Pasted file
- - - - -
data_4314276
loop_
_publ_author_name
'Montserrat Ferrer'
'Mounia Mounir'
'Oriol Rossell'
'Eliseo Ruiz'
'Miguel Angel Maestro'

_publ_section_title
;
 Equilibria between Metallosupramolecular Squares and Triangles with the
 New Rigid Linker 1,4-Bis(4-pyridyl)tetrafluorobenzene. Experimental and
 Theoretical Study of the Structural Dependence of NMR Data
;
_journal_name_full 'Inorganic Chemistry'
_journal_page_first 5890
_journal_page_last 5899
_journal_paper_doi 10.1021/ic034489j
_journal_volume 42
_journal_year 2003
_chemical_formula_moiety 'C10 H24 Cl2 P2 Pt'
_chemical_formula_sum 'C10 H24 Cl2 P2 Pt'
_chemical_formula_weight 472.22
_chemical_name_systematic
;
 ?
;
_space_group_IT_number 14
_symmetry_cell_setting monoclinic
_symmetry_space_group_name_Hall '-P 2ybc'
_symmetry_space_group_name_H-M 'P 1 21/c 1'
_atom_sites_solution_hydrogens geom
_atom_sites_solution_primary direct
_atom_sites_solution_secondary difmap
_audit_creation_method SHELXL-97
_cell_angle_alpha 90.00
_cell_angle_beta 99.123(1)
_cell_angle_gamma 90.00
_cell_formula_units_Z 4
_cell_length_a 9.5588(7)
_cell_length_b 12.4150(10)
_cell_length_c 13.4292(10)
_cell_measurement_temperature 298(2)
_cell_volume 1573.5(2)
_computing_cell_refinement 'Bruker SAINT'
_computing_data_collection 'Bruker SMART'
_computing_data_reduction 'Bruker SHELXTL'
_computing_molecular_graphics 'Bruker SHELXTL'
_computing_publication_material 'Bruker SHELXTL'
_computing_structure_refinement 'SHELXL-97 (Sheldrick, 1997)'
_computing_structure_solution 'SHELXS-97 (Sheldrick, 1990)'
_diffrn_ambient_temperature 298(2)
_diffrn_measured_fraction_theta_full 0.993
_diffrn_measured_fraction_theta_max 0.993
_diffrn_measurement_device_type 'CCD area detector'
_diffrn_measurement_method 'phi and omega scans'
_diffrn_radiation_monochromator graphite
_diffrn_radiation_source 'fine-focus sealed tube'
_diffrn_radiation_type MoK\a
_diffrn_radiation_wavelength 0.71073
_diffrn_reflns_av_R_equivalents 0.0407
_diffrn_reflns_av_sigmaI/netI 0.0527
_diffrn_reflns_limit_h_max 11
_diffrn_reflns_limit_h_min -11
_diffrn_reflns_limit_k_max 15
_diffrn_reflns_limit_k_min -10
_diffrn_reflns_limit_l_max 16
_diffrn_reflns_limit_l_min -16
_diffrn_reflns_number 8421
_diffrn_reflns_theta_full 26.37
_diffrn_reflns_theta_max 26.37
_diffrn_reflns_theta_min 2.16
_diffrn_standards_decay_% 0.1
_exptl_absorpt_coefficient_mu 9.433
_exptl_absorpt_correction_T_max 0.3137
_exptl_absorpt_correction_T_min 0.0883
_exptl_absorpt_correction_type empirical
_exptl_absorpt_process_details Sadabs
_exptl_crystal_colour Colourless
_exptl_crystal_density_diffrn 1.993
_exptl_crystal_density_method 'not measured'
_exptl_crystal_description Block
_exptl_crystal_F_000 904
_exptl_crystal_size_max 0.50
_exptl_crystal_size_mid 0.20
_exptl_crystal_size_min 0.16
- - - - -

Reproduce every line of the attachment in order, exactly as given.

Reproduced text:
data_4314276
loop_
_publ_author_name
'Montserrat Ferrer'
'Mounia Mounir'
'Oriol Rossell'
'Eliseo Ruiz'
'Miguel Angel Maestro'

_publ_section_title
;
 Equilibria between Metallosupramolecular Squares and Triangles with the
 New Rigid Linker 1,4-Bis(4-pyridyl)tetrafluorobenzene. Experimental and
 Theoretical Study of the Structural Dependence of NMR Data
;
_journal_name_full 'Inorganic Chemistry'
_journal_page_first 5890
_journal_page_last 5899
_journal_paper_doi 10.1021/ic034489j
_journal_volume 42
_journal_year 2003
_chemical_formula_moiety 'C10 H24 Cl2 P2 Pt'
_chemical_formula_sum 'C10 H24 Cl2 P2 Pt'
_chemical_formula_weight 472.22
_chemical_name_systematic
;
 ?
;
_space_group_IT_number 14
_symmetry_cell_setting monoclinic
_symmetry_space_group_name_Hall '-P 2ybc'
_symmetry_space_group_name_H-M 'P 1 21/c 1'
_atom_sites_solution_hydrogens geom
_atom_sites_solution_primary direct
_atom_sites_solution_secondary difmap
_audit_creation_method SHELXL-97
_cell_angle_alpha 90.00
_cell_angle_beta 99.123(1)
_cell_angle_gamma 90.00
_cell_formula_units_Z 4
_cell_length_a 9.5588(7)
_cell_length_b 12.4150(10)
_cell_length_c 13.4292(10)
_cell_measurement_temperature 298(2)
_cell_volume 1573.5(2)
_computing_cell_refinement 'Bruker SAINT'
_computing_data_collection 'Bruker SMART'
_computing_data_reduction 'Bruker SHELXTL'
_computing_molecular_graphics 'Bruker SHELXTL'
_computing_publication_material 'Bruker SHELXTL'
_computing_structure_refinement 'SHELXL-97 (Sheldrick, 1997)'
_computing_structure_solution 'SHELXS-97 (Sheldrick, 1990)'
_diffrn_ambient_temperature 298(2)
_diffrn_measured_fraction_theta_full 0.993
_diffrn_measured_fraction_theta_max 0.993
_diffrn_measurement_device_type 'CCD area detector'
_diffrn_measurement_method 'phi and omega scans'
_diffrn_radiation_monochromator graphite
_diffrn_radiation_source 'fine-focus sealed tube'
_diffrn_radiation_type MoK\a
_diffrn_radiation_wavelength 0.71073
_diffrn_reflns_av_R_equivalents 0.0407
_diffrn_reflns_av_sigmaI/netI 0.0527
_diffrn_reflns_limit_h_max 11
_diffrn_reflns_limit_h_min -11
_diffrn_reflns_limit_k_max 15
_diffrn_reflns_limit_k_min -10
_diffrn_reflns_limit_l_max 16
_diffrn_reflns_limit_l_min -16
_diffrn_reflns_number 8421
_diffrn_reflns_theta_full 26.37
_diffrn_reflns_theta_max 26.37
_diffrn_reflns_theta_min 2.16
_diffrn_standards_decay_% 0.1
_exptl_absorpt_coefficient_mu 9.433
_exptl_absorpt_correction_T_max 0.3137
_exptl_absorpt_correction_T_min 0.0883
_exptl_absorpt_correction_type empirical
_exptl_absorpt_process_details Sadabs
_exptl_crystal_colour Colourless
_exptl_crystal_density_diffrn 1.993
_exptl_crystal_density_method 'not measured'
_exptl_crystal_description Block
_exptl_crystal_F_000 904
_exptl_crystal_size_max 0.50
_exptl_crystal_size_mid 0.20
_exptl_crystal_size_min 0.16